Scientific Mindset 1 July 2007Posted by Todd in American Pragmatism, Democratic Theory, Philosophy & Social Theory, Philosophy of Science, Reviews, Science.
In reading Tim Adams’ review of Natalie Angier’s new book, The Canon: A Whirlygig Tour of the Beautiful Basics of Science, I came across this gem:
‘Science is rather a state of mind,’ Angier argues and, as such, it should inform everything. ‘It is a way of viewing the world, of facing reality square on but taking nothing for granted.’ It would be hard to argue that this state of mind was advancing across the globe. We no longer make and mend, so we no longer know how anything works.
This reminded me of one of my favorite quotes by John Dewey, from Freedom and Culture. Dewey had begun to integrate scientific thinking into his philosophy shortly after reading Darwin and coming to grips for the first time with evolution (see the Dewey quote to the right); eventually this led him to parallel thinking with William James and Charles Pierce on the nature of truth and the origins of human knowledge; and finally to a philosophical adaptation of G.H. Mead’s social behaviorism. In Freedom and Culture, Dewey is trying to convince readers that given the way our brains work, and given what the scientific method has taught us about how to gain reliable knowledge upon which to base social decisions, we should adopt a more generalized “scientific mindset.”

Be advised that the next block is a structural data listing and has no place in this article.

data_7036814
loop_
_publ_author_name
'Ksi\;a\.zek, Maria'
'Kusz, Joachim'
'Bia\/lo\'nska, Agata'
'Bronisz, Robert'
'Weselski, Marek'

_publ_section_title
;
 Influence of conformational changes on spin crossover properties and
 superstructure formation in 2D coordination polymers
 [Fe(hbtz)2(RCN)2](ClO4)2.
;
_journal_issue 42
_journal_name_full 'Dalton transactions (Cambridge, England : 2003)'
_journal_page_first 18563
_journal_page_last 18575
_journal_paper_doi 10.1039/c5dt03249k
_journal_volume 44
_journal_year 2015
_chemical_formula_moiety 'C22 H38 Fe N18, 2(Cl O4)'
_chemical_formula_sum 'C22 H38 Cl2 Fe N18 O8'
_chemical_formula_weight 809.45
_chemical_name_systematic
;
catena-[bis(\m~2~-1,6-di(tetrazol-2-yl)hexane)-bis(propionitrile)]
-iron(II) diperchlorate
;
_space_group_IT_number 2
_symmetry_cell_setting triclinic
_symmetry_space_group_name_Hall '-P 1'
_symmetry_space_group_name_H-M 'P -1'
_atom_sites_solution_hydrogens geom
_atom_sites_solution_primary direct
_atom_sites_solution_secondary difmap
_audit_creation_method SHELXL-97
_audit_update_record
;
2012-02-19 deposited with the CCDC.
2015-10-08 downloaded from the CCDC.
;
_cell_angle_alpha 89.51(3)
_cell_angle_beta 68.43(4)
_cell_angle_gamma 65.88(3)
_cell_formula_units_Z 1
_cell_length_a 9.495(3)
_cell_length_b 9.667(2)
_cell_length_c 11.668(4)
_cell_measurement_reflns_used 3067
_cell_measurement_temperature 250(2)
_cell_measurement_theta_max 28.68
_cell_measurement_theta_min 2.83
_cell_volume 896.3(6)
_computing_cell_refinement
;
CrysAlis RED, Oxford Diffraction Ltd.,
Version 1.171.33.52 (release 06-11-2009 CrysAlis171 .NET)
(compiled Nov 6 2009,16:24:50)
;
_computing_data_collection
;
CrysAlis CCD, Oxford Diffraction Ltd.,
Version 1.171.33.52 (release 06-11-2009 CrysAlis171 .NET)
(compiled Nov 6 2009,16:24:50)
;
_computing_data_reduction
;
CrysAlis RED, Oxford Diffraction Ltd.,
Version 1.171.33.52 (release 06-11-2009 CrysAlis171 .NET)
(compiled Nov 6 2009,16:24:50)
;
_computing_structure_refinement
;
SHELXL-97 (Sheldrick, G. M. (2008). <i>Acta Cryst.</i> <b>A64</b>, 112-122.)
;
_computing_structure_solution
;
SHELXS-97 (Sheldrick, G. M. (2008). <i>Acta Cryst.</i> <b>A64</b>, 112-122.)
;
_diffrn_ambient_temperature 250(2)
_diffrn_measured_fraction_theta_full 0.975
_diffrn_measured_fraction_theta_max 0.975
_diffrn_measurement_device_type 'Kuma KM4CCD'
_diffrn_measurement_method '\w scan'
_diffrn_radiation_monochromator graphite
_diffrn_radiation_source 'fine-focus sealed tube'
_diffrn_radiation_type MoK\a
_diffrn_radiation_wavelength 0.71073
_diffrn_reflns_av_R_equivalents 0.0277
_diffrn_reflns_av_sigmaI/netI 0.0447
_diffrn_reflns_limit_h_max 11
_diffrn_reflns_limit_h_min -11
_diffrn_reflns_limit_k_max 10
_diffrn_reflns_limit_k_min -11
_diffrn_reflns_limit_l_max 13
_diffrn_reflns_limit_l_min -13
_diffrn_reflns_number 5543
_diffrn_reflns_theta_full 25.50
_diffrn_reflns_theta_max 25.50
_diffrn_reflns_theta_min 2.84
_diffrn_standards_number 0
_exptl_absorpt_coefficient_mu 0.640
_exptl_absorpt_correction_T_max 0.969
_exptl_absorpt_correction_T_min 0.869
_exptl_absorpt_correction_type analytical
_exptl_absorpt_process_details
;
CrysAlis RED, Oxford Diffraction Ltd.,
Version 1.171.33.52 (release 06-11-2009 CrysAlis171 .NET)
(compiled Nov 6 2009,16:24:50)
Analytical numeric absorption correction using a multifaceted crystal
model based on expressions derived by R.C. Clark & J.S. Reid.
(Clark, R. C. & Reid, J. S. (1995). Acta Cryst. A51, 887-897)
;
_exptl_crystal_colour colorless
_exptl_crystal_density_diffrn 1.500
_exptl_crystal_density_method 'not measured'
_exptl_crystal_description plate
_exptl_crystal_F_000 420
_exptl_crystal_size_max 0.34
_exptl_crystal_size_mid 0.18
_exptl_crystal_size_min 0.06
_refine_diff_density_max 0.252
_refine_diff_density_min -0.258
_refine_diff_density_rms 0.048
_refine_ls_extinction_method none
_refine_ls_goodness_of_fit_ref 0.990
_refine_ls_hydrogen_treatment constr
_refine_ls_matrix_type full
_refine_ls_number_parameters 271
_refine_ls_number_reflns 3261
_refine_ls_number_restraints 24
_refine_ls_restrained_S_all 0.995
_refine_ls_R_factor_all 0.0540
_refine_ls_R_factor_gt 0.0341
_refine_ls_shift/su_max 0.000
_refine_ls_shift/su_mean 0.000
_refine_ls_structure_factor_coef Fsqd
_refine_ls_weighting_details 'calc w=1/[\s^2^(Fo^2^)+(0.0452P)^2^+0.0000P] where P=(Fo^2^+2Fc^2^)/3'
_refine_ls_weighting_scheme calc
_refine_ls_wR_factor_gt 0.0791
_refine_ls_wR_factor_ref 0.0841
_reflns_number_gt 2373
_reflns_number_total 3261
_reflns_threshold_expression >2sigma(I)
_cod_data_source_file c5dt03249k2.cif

“This interest [in scientific inquiry] has developed a morale having its own distinctive features. Some of its obvious elements are  willingness to hold belief in suspense, ability to doubt until evidence is obtained;  willingness to go where evidence points instead of putting first a personally preferred conclusion;  ability to hold ideas in solution and use them as hypotheses to be tested instead of as dogmas to be asserted; and  (possibly the most distinctive of all) enjoyment of new fields for inquiry and of new problems.”